Here’s where to get best views of the annual salmon run in Mississauga

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Published September 29, 2022 at 1:19 pm

One of nature’s “most amazing feats” takes place in Mississauga each fall, and City officials are urging people to get a close-up look.

The annual salmon run is underway in the Credit River, and City of Mississauga officials say there are several great locations “to check out this annual phenomenon.”

They’re offering tips on how best to take in the salmon run, which peaks in early October, noting it’ll be well worth the effort.

“Want a front row seat to one of nature’s most amazing feats?” officials say. “Each fall, the annual salmon migration, or salmon run, happens right here in Mississauga. As water temperatures start to cool, freshwater salmon begin their yearly trek from Lake Ontario up the Credit River to spawn.”

Mississauga officials familiar with the annual event say the following locations are the best places to catch a glimpse of the salmon run:

  • Erindale Park: the city’s largest park offers extensive trails through ravines and open spaces providing many opportunities to get up close to the Credit River
  • Meadowvale Conservation Area: located in the north end of the city, this “natural oasis” gives a good opportunity to watch the salmon migration from a pedestrian bridge overlooking the Credit River
  • Riverwood: The 150-acre park and “urban oasis” offers accessible trails and great views, officials say. “The Credit River flows through the park’s western border, offering excellent spots to watch the salmon run.”

The City also encourages people to do a little bit of research into the three types of salmon that make their way up the Credit River each fall.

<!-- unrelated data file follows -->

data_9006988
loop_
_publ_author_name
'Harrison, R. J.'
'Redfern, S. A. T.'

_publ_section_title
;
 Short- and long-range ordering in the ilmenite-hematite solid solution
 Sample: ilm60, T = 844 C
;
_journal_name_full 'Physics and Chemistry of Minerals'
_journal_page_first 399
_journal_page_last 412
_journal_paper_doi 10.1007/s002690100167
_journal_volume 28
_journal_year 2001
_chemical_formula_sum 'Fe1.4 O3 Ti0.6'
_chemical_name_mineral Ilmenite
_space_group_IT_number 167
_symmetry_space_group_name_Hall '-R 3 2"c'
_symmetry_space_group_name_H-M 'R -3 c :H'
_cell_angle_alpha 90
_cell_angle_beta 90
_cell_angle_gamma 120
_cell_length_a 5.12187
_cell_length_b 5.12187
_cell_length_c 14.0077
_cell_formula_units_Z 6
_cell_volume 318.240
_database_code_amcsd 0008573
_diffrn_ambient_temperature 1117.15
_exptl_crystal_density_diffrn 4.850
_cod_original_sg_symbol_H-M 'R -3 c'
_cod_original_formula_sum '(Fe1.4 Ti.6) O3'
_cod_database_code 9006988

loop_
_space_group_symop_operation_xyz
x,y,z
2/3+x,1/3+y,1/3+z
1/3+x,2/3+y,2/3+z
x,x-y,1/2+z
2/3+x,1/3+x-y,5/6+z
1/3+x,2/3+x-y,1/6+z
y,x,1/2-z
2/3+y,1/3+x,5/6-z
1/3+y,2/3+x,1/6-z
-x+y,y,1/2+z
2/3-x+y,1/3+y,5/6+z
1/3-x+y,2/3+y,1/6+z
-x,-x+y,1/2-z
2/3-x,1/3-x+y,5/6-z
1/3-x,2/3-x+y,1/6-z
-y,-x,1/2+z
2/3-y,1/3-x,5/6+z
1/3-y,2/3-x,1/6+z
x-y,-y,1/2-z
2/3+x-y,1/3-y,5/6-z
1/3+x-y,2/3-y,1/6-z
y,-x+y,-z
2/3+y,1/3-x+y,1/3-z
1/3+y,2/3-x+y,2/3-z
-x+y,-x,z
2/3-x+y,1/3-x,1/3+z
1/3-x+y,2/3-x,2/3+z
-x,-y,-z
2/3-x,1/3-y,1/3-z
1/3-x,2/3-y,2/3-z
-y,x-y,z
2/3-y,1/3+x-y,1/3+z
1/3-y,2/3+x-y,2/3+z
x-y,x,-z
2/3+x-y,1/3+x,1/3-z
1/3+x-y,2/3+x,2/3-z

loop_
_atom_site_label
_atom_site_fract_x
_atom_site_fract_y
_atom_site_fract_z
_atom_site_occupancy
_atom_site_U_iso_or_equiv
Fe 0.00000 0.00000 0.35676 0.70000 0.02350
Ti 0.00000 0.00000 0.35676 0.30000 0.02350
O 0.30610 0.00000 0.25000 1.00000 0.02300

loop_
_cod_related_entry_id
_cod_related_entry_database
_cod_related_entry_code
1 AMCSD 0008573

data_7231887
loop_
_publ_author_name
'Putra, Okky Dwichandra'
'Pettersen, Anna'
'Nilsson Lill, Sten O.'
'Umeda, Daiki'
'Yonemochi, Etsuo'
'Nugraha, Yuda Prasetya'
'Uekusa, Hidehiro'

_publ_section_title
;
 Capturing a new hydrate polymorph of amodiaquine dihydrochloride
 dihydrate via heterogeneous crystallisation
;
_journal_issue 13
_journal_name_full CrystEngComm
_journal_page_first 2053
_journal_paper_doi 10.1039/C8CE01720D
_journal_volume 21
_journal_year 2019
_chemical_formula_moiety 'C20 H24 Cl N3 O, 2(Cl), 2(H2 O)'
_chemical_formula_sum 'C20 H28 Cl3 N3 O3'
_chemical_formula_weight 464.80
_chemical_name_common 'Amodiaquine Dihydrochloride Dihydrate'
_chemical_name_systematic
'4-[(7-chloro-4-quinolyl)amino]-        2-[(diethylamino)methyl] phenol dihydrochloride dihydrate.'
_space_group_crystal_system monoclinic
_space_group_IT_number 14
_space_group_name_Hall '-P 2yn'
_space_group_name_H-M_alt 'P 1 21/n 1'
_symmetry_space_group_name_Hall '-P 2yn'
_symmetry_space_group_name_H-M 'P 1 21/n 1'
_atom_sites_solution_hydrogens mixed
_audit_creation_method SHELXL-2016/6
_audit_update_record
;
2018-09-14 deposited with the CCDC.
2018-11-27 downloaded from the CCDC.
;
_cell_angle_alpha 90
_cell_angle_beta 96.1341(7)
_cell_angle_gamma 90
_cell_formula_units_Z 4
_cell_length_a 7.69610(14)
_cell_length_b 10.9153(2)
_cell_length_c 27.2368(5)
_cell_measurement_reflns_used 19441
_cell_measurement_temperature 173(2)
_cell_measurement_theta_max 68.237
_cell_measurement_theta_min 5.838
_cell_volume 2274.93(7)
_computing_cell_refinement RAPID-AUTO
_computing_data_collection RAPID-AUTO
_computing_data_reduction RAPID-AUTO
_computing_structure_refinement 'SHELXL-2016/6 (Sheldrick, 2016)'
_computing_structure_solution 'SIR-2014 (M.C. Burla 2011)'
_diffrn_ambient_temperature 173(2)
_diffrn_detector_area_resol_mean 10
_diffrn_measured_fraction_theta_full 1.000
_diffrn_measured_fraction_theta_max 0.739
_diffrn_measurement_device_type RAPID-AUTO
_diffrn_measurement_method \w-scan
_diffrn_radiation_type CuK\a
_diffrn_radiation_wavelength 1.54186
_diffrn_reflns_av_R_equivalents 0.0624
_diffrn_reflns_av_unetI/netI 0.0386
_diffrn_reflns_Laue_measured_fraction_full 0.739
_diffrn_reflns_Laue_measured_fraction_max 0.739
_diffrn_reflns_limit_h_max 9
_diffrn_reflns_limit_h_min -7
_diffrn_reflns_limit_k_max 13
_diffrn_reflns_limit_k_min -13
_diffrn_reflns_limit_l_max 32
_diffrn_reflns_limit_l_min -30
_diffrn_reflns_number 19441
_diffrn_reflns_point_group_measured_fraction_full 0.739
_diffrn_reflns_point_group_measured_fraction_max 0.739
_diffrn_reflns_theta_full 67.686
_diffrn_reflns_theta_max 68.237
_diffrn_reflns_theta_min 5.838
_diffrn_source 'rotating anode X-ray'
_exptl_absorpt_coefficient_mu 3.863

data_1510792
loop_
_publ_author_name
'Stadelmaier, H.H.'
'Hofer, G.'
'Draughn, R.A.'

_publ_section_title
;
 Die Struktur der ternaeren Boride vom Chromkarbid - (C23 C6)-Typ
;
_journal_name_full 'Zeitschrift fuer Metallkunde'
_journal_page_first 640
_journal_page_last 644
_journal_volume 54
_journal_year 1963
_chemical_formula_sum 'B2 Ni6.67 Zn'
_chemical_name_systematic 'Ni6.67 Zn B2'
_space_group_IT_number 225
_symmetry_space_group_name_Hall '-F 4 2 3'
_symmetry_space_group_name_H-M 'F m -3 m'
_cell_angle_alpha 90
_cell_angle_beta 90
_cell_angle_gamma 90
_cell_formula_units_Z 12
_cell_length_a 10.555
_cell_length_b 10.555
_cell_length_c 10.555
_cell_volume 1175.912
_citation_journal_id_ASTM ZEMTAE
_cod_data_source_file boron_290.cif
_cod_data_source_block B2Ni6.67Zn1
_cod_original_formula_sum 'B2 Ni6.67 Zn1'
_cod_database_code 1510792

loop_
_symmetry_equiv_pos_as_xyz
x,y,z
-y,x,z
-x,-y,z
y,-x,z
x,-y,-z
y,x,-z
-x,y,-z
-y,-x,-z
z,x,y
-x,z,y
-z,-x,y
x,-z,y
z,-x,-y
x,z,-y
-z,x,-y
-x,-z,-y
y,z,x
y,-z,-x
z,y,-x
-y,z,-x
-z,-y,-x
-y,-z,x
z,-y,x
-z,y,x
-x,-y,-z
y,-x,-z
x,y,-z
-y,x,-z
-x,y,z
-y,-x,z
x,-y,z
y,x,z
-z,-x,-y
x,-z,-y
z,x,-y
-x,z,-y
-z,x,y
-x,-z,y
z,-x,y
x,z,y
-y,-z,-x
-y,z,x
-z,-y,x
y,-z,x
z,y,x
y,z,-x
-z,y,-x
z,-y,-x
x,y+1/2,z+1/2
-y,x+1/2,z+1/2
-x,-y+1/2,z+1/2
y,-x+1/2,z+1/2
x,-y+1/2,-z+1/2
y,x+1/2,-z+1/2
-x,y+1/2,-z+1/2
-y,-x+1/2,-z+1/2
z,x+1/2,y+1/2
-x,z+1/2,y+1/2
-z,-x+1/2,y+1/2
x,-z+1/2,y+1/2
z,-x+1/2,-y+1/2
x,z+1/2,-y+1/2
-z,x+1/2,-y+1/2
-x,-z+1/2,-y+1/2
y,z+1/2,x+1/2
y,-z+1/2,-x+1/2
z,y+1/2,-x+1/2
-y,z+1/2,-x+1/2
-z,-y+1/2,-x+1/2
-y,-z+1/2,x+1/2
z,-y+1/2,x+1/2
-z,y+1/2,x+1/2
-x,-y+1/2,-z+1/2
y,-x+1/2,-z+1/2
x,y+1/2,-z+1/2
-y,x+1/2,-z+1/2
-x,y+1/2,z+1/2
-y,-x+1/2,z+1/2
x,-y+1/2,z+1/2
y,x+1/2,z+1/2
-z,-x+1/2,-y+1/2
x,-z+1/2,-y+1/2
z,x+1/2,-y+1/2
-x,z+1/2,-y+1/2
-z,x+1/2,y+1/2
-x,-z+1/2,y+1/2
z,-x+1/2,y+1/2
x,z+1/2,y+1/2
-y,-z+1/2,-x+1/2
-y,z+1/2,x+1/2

“Each year, salmon in Lake Ontario return to the streams where they were born (or stocked) to reproduce,” officials say.

In the spring, offspring from all three species–Chinook, Atlantic and Coho salmon–hatch and swim downstream, making their home in Lake Ontario until it’s their time to migrate north.

Each type of salmon has its own distinct characteristics:

  • Chinook salmon: this species migrate once they reach maturity (between three and seven years) and typically die after spawning is complete. They can grow up to 100 centimetres in length
  • Atlantic salmon: unlike Chinook salmon, this smaller salmon species make their way back to Lake Ontario after their migration upstream. Atlantic salmon are native to Lake Ontario
  • Coho salmon: while smaller than the Chinook, both species are native to the north Pacific Ocean and were introduced to the Great Lakes in the 1960s. Coho can grow up to 75 centimetres in length

City officials also remind people that while viewing the salmon run can be a terrific experience, they should keep a bit of a distance from the migrating fish.

“When you’re out and about, give salmon the best chance of survival by respecting their space. That includes steering clear of areas where salmon are swimming and along the riverbed where they lay and fertilize their eggs,” officials say. “Make sure you are also aware of all recreational fishing rules and regulations that apply to the Credit River (Fisheries Management Zone 16) during this important migration season.”

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